Yeah, you heard me. Kiss ‘em! Don’t get me wrong – I love apps. But, too many marketers are mistaking “There’s an app for that” for a true mobile marketing strategy.

The emergence and rapid adoption of apps have given mobile the attention that it deserves, but overall they’ve given marketers and brands the wrong impression when it comes to mobile strategy. Too many brands and companies are releasing apps with such severely limited usefulness that my fellow Clockworker (and Geek Girl) Meghan Wilker dubbed them “Lazy Apps” in a recent article by the Pioneer Press’s Alison Kaplan. In other words, many apps are being developed for the sake of having an app, not because they provide any actual value to the end user.

A mobile strategy is more than just an app in the iTunes store (sorry App World and Android Market, but you don’t have 100,000 apps yet) where there is a good chance that it won’t get noticed unless you are featured (and good luck with that). If it does get featured, then, “Congratulations! You have now reached less than 1% of your audience and probably even less of your target audience.” Why constrain your mobile campaign like that? Would you settle for less than 1% of your target audience for any other type of campaign?

In addition to fitting in to your larger, overall marketing strategy, your mobile approach needs to be well rounded. Beyond apps, your mobile tactics could include: a mobile web site, SMS or MMS, or QR codes (Which, okay, could point to your mobile app in the app store. Happy now?)

Mobile Websites
This is the number one thing you should be concerned with when it comes to your mobile strategy. A mobile website is a great way to give consumers more information and keep them engaged long after they may have tired of your mobile app. Mobile websites can help consumers make more informed decisions about your brand. Where is the nearest brick and mortar location? Where can I buy your products? Answering these questions while your consumers are out and about can often mean reaching them at the moment they are ready to make a purchase. “46% say mobiles give them important information on the go; many also like the ability to share content without needing a laptop or PC,” says BizReport.com.

SMS (Short Messaging Service)
SMS campaigns allow consumers to interact with your brand from their mobile device by sending keywords to shortcodes (like, texting VOTE to a particular number for an American Idol contestant). SMS allows people to vote, enter to win free stuff, and also allows for communication to go from brand to consumer. Once a consumer interacts with you via SMS, you can then use SMS to alert them about special offers, coupons or other marketing messages. This tactic is much more heavily used in Europe than it is here in North America, but it will be interesting to see how — and if — American consumers become more accustomed to being marketing to via SMS.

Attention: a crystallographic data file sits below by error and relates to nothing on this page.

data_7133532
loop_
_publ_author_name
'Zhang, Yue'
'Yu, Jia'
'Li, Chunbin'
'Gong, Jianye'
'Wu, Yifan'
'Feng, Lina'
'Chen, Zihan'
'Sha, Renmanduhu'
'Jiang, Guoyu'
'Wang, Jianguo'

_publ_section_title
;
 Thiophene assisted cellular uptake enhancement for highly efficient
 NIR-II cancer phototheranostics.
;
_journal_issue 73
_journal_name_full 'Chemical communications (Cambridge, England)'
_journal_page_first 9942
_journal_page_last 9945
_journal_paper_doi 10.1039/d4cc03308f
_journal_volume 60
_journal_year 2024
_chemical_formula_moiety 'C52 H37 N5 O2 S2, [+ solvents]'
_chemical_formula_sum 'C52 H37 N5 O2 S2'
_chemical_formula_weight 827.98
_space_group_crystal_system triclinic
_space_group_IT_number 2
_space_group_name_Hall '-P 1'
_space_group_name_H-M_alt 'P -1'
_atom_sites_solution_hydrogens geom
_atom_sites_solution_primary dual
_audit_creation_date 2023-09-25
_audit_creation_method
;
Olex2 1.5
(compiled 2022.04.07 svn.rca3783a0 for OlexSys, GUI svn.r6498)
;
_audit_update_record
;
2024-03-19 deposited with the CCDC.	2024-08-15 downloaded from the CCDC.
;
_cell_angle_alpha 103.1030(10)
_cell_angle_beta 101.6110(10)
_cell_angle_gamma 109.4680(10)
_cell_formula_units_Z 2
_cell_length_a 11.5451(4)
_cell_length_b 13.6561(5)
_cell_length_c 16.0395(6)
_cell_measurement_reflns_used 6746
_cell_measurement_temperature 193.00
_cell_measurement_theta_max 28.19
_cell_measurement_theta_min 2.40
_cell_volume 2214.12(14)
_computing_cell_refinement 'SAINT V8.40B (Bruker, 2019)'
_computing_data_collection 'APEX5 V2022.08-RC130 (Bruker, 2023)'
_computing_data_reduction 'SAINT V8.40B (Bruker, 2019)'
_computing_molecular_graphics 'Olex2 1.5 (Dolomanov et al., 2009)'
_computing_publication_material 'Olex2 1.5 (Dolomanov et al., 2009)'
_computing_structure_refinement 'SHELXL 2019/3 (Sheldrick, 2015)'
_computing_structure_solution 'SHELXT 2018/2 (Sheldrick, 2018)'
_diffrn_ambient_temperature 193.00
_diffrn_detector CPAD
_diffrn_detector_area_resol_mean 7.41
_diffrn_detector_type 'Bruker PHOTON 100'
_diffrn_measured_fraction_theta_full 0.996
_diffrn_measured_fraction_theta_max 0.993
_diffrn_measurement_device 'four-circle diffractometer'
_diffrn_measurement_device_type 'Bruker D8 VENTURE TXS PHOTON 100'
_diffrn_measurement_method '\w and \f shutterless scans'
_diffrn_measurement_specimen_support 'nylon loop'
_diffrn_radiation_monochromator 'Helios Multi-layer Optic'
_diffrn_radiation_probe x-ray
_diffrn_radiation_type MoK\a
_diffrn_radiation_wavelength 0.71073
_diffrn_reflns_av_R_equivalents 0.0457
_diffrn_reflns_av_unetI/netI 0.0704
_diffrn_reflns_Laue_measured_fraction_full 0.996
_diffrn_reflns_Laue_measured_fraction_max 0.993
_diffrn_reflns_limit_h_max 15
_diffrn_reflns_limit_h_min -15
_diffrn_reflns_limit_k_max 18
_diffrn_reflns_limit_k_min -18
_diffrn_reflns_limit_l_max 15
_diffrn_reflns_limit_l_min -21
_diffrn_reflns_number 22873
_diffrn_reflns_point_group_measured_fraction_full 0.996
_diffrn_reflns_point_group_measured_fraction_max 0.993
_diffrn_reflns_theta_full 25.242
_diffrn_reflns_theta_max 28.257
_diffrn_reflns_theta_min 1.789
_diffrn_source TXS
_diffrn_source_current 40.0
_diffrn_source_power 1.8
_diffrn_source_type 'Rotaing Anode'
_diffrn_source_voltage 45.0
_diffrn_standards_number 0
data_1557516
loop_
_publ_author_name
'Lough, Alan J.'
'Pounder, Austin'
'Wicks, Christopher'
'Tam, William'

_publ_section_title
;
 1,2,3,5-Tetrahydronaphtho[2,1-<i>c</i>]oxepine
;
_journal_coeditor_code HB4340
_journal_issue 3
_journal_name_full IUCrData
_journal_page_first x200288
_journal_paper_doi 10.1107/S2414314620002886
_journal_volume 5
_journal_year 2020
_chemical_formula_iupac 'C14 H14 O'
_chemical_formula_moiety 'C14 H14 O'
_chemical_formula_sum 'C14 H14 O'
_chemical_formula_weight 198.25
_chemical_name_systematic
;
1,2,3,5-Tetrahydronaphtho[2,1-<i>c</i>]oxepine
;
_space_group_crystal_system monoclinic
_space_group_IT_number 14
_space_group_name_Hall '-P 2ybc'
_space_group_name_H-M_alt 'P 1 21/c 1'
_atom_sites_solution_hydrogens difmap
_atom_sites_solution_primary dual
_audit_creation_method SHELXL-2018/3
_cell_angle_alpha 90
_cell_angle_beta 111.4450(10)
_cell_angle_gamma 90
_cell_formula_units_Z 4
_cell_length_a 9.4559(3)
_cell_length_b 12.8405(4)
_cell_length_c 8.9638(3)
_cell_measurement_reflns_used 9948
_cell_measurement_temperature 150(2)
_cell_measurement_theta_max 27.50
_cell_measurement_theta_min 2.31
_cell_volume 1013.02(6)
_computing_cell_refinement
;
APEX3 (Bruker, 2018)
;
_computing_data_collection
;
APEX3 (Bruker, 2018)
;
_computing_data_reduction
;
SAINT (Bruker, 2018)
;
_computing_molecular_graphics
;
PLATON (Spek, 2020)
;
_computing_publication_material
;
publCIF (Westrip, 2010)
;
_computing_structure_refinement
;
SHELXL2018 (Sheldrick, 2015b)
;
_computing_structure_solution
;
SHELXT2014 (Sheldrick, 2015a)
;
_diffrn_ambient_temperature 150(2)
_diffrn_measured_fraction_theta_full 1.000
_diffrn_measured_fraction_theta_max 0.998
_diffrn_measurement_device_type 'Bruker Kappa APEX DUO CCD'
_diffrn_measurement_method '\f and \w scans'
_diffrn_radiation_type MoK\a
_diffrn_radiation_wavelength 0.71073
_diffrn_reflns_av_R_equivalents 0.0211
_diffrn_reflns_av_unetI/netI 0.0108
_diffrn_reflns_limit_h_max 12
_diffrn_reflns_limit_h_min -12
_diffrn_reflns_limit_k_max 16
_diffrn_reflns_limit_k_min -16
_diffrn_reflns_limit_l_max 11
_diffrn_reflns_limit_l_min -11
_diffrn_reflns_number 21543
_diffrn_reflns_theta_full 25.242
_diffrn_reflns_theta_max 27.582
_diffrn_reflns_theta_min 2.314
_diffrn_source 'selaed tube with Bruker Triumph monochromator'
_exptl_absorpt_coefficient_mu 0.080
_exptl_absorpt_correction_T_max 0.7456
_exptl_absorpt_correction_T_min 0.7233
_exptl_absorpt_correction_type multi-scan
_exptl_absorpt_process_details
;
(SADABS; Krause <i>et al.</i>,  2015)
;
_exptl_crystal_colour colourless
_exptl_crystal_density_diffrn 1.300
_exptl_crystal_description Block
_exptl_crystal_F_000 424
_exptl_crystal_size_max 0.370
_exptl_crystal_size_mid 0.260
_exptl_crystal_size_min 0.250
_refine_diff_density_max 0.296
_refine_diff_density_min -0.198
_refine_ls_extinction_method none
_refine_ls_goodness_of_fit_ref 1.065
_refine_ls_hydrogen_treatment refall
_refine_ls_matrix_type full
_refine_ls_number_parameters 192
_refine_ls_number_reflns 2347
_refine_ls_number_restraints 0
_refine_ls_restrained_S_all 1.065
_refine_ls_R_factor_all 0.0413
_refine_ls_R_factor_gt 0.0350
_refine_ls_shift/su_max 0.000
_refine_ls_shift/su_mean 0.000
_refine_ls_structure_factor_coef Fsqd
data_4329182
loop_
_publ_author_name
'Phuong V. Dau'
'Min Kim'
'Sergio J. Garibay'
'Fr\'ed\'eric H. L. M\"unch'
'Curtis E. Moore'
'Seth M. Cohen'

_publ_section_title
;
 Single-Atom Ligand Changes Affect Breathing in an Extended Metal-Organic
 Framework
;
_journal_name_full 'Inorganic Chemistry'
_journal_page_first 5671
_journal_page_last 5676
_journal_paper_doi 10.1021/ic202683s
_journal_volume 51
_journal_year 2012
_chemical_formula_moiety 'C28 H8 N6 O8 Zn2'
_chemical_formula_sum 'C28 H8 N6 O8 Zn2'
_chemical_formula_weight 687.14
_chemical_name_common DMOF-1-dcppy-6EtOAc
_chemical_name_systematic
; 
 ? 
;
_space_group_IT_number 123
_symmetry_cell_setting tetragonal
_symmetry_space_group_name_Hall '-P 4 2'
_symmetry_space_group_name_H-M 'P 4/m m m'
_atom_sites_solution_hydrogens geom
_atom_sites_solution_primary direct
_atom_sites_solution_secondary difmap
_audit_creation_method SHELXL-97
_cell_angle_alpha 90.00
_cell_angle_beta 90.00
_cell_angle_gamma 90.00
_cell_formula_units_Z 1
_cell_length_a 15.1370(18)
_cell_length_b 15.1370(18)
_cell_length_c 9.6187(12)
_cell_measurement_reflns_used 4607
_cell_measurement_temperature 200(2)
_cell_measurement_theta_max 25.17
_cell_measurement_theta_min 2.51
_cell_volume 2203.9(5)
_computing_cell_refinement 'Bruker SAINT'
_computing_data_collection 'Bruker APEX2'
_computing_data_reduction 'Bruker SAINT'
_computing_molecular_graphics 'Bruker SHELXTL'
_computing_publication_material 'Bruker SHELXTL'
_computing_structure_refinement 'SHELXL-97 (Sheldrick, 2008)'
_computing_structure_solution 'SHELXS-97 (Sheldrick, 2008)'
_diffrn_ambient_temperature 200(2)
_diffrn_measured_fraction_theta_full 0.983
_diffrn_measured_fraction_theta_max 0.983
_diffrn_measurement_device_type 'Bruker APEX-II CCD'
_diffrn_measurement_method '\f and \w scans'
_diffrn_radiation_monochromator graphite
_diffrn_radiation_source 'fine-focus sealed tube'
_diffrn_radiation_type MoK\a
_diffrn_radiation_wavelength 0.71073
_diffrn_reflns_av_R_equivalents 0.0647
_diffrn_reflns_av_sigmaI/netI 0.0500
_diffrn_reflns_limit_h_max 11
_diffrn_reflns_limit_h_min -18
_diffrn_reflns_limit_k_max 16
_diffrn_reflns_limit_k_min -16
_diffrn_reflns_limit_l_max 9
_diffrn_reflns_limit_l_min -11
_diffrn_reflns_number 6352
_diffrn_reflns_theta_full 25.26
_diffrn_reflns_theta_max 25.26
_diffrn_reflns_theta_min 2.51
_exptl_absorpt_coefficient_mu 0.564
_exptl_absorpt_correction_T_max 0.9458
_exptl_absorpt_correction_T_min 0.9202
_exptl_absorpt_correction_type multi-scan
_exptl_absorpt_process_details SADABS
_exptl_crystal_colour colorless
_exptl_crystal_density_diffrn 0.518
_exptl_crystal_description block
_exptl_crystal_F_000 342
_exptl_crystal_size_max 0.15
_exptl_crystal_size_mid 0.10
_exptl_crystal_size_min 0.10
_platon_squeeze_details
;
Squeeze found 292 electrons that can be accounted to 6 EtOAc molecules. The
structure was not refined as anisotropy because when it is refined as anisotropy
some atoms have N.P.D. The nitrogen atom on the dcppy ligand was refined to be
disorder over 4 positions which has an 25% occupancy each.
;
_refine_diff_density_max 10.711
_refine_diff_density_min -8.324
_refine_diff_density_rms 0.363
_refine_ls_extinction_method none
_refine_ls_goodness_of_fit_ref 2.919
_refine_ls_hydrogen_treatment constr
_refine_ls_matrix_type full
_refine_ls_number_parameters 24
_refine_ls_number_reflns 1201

MMS (Multimedia Messaging Service)
MMS is going to be a powerful tool. I say “going to be” because not many brands have taken advantage of MMS yet and there is currently poor support for MMS on handsets. MMS can deliver a variety of multimedia messages like video, images and sound (which is a big advantage over SMS). Kellogg’s recently ran “The Big Bake” MMS campaign in Britain and Ireland. They encouraged people to take pictures of themselves cooking and enjoying the recipes, and submit the images via MMS to win an opportunity to be featured in a TV or print commercial.

QR Codes
QR codes are another great way to engage the consumer. Still relatively unused because of device limitations, QR codes can be printed out and scanned or on screen and scanned by a QR code reader to allow for users to gather more information or discover other pieces of your mobile campaign. (If you’re interested in more information about QR Codes, check out my earlier post QR Codes 101.)

The Big Picture
Even with these pieces in place, you also need to look at what is supporting your mobile campaign. A mobile campaign will not survive without the support of other elements like traditional media, and online marketing. How is your mobile strategy both supporting — and being supported by — your overall marketing plan?

The mobile medium is the most intimate: what other device is on a person or within arms reach all day; from the night stand in the morning, into the car, accompanying them to work, at the dinner table, watching prime time TV and back to the night stand. So don’t limit yourself to thinking only about apps.

“One-third of Americans (32%) have used a cell phone or Smartphone to access the internet for emailing, instant-messaging, or information-seeking, and on the typical day, nearly one-fifth (19%) of Americans use the internet on a mobile device,” says Pew Internet. Engage consumers in this medium with a broad campaign and your brand will accompany them all day, there is no other medium that gives you that kind opportunity.